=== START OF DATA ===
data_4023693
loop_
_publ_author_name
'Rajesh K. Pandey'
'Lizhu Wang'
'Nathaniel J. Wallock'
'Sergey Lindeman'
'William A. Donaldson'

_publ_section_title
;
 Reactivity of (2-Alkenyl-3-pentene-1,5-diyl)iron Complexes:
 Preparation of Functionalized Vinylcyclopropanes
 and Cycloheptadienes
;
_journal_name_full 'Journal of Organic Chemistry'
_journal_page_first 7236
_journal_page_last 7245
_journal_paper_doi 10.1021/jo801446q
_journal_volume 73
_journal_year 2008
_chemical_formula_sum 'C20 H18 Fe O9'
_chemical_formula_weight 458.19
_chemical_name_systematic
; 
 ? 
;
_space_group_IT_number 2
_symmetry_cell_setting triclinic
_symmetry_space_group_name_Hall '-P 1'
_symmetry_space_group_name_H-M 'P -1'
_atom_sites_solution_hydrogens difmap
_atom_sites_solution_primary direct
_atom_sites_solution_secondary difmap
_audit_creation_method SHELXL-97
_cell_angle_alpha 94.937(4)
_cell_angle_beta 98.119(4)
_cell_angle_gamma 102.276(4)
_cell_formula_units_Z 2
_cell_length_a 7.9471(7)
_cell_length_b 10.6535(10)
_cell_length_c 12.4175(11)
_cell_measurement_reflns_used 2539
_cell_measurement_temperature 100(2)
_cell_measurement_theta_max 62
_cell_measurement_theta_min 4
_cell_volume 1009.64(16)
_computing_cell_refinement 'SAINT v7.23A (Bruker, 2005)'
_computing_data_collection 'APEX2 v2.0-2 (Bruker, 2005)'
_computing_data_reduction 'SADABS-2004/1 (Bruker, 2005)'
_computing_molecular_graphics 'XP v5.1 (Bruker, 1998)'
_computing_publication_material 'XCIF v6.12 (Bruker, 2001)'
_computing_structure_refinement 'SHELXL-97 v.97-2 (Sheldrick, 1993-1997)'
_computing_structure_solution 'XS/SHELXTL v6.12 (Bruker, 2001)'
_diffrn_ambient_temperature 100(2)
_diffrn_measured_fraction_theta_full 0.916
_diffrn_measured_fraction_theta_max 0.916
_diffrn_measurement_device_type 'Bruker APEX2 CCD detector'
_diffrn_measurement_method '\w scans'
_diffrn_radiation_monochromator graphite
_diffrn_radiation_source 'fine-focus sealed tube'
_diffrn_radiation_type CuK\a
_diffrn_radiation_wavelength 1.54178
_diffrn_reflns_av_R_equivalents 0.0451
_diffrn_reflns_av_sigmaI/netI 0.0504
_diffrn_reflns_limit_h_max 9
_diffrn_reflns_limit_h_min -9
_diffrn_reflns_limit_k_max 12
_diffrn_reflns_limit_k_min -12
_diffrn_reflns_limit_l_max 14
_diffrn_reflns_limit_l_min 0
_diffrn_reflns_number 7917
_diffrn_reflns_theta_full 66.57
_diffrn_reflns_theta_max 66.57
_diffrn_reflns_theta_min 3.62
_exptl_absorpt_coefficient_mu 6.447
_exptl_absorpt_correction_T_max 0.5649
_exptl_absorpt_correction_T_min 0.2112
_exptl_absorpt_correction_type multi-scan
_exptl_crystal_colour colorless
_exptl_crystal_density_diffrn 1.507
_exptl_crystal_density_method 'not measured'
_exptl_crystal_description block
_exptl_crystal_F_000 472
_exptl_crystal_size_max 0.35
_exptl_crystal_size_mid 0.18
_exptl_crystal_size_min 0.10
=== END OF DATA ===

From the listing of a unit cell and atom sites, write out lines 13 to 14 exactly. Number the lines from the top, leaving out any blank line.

 and Cycloheptadienes
;